"The Trauma Tool Kit: Healing PTSD From the Inside Out provides a fine tool kit key to helping people heal from trauma using yoga therapeutics, and is one of the few approaches to incorporate yoga techniques into trauma work. Any suffering from or working with PTSD will find this packed with ideas, from working with supplements and augmenting the healing process psychologically to spiritual considerations of the entire process. The result is an alternative tool kit perfect for PTSD sufferers and those working with them." — The Midwest Book Review, January 2013

"The Trauma Tool Kit: Healing PTSD From the Inside Out offers a fine guide to healing stress symptoms and offers a blend of yoga and trauma insights to draw connections between trauma and healing routines. It provides a synthesis of East/West thought as it approaches ideas for mending and healing the physical body and psyche, identifying safety issues common among traumatized individuals and discussing step-by-step yoga techniques tied to different facets of healing. This will find a place in health and new age collections alike, with its unified theory and examples of routines that can heal stress." --California Bookwatch, June 2013

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Product Details

  • ISBN-13: 9780835630412
  • Publisher: Quest Books
  • Publication date: 12/19/2012
  • Sold by: Barnes & Noble
  • Format: eBook
  • Pages: 312
  • Sales rank: 682,053
  • File size: 570 KB

Meet the Author


Susan Pease Banitt, LCSW is a Harvard-trained psychotherapist with over thirty years experience in mental health work. She has worked in a variety of settings with hundreds of diverse clients over the years, including: residential childcare, child abuse prevention, inpatient psychiatric hospitals, outpatient clinics, medical hospitals and private practice. Her clients have included individuals, couples and groups, including children as young as 3 years and adults into their 80s.

Since a very young age, Susan has been aware of her spiritual nature. After a Catholic upbringing, she spent her late twenties studying yoga and meditation and obtained her certification as a teacher of hatha yoga in her thirties. Over the years, Susan has come to see that traumatic stress and experiences are behind the vast majority of suffering in the mind and body.

Her gifts of empathy and intuition became fully engaged when she began formal work with a shaman in 2000. At the same time, she delved deeper into yogic philosophy through intensive study of Vedanta, ancient Indian spiritual wisdom. As a healed survivor who has taken a deep journey into early traumatic abuse, Susan acts as a compassionate guide for those struggling to free themselves from the effects of traumatic stress.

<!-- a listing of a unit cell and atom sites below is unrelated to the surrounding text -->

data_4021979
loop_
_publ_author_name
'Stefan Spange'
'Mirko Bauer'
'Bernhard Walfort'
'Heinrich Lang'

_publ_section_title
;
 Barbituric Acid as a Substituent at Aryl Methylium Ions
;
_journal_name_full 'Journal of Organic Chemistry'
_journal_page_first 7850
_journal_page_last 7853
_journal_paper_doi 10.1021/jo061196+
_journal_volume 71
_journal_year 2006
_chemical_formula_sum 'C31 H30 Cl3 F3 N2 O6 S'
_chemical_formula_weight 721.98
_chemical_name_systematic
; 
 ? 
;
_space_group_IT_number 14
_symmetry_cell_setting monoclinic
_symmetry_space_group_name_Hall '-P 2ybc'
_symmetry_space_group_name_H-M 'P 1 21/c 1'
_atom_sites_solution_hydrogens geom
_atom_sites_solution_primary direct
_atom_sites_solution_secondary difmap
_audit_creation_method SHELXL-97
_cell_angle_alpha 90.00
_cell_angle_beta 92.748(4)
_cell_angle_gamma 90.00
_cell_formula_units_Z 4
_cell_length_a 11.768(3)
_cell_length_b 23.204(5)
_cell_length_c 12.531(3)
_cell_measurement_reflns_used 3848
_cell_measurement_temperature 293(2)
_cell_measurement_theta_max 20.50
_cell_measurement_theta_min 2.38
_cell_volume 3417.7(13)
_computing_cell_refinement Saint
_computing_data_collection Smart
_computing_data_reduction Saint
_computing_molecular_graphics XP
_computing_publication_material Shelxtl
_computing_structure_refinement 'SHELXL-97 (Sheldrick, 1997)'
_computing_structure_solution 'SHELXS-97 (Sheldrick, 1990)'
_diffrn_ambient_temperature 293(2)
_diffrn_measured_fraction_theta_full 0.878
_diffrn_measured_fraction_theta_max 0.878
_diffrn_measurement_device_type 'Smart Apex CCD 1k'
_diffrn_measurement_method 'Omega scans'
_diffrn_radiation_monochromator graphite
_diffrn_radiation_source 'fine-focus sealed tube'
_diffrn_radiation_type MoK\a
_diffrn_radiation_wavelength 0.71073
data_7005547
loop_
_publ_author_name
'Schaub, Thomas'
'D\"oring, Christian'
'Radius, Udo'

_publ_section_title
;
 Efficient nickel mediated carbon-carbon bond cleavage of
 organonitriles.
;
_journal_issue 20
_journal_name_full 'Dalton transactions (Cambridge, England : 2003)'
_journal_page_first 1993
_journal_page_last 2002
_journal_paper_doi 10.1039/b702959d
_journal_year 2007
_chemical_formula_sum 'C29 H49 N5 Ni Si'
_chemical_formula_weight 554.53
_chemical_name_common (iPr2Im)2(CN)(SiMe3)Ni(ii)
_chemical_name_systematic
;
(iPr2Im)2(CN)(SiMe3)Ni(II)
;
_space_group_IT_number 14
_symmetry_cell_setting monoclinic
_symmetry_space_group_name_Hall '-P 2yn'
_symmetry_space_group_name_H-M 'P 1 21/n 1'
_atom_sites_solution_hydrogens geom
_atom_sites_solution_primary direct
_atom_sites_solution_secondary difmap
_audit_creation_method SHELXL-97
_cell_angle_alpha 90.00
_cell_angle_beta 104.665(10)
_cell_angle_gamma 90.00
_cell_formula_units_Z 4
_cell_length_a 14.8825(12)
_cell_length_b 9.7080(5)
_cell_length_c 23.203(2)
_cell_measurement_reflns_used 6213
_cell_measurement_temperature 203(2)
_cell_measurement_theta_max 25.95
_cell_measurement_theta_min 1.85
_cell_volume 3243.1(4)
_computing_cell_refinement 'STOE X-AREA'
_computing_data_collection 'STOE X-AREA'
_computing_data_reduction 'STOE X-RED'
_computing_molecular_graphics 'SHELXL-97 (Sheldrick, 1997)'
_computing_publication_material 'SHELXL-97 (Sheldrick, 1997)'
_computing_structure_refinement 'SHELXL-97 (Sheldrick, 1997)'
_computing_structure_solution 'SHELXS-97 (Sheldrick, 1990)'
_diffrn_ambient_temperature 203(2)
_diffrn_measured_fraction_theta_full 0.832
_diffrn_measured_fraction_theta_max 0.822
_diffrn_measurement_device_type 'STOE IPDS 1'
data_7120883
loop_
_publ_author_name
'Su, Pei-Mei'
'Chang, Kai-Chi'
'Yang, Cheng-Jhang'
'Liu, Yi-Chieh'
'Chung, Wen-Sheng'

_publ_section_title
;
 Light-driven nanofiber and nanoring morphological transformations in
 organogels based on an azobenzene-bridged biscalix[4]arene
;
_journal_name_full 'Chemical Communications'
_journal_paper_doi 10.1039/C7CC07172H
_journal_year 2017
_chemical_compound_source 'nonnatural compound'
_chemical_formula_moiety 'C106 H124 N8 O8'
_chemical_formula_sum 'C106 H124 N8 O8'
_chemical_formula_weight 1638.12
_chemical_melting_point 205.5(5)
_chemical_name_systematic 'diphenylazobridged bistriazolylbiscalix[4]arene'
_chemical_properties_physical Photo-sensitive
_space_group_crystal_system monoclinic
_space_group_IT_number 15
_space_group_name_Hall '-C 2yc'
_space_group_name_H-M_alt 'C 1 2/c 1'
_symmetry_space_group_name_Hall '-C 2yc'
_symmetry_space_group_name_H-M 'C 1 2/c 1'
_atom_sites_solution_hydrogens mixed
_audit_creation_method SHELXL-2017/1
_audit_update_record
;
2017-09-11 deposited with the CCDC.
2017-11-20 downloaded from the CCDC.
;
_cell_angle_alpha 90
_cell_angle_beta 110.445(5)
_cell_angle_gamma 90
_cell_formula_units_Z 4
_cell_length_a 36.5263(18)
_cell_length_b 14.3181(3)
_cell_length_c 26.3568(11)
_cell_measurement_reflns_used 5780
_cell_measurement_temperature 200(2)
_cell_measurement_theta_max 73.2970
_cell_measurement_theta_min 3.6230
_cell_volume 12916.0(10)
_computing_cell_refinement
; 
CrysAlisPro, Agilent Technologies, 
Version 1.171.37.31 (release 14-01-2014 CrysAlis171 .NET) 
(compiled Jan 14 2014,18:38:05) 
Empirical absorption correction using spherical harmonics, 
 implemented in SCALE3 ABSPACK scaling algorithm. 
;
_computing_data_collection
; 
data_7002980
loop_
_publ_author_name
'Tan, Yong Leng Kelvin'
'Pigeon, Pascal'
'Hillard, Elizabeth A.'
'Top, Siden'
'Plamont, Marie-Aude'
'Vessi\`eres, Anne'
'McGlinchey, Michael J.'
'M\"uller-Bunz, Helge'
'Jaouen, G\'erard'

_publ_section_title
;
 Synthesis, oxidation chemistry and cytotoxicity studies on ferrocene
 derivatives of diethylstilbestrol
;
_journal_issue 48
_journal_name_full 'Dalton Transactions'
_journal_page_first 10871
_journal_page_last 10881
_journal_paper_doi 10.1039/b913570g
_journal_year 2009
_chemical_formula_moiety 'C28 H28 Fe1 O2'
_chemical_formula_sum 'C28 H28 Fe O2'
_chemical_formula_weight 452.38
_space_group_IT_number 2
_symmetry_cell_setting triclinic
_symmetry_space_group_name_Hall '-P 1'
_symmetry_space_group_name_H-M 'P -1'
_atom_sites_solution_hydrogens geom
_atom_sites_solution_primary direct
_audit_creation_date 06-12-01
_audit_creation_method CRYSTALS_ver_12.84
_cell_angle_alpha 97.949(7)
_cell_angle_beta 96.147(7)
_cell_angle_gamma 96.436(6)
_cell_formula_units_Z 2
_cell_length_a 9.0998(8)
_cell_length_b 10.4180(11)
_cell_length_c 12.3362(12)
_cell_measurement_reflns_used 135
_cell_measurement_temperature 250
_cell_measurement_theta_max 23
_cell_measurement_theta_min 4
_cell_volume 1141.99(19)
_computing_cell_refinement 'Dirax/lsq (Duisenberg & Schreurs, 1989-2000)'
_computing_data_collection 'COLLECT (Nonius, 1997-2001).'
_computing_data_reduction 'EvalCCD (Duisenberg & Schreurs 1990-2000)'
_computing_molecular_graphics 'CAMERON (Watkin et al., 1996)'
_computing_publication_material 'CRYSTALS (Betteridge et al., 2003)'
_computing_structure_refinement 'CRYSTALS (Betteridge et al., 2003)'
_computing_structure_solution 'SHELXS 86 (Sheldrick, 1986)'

Because Susan has worked with so many gifted psychiatric and alternative practitioners, she has collected a large toolbox of interventions to offer clients and colleagues. Susan currently co-chairs the Mental Health Council for the National Association of Social Workers, Oregon chapter and sits on the board of Street Yoga, an organization that brings yoga techniques to disadvantaged youth in a variety of settings.
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Table of Contents

What to Do in Case of an Emergency xi

Preface xiii

Introduction: The User's Manual 1

Operating Instructions 4

Letting Go of "Should" 8

Disclaimer 9

Tips and Troubleshooting 10

Implementing Change 12

Tool 1 Road Map for Healing from Trauma 15

Trauma Shock 18

Rebooting 20

Acceptance 21

Feeling and Releasing 23

Integration 25

Restoration 26

Forgiveness 28

Tool 2 First Aid for Psychological Trauma and Shock 33

Grounding 33

Clearing 40

Restoring 46

Altering and Suppressing 52

Tool 3 The Treasure at the Core 59

The Deepest Wound 61

The Core beneath the Core 63

Spiritual Diversity 65

Finding Your Cosmology 68

Tool 4 A Yogic Model for Healing 73

The Infinite Monkey Theorem 74

Local versus Nonlocal Consciousness 76

The Rishis 78

The Adhara System 79

Tool 5 The Annamayakosha: Mending the Physical Body 91

Nutrition 93

Supplements 98

Medicinal Plant and Herbal Healing 101

Essential Oils 106

Naturopathic Medicine 109

Massage Therapy 113

Chiropractic Care 115

Eye Movement Desensitization Response 118

Psychiatric Medication 119

Biofeedback 123

Heat Therapies 126

Music 127

Unwinding the Body 129

Tool 6 The Pranamayakosha: Healing Your Energy Body 133

Chinese Medicine 136

Thought Field Therapy and Emotional Freedom Technique 144

Energy Healers 145

Crystals and Stones 147

Smudging 153

Homeopathy 155

Animal Therapies 159

Healing in Nature 161

Yoga 164

Blessing Food and Water 171

Tool 7 The Manomayakosha: Enlisting Your Thinking Mind 175

Counseling 177

Finding Safety 178

Mapping Triggers 182

Creating a Timeline 186

The "I Want" Exercise 188

Expressive Therapies 190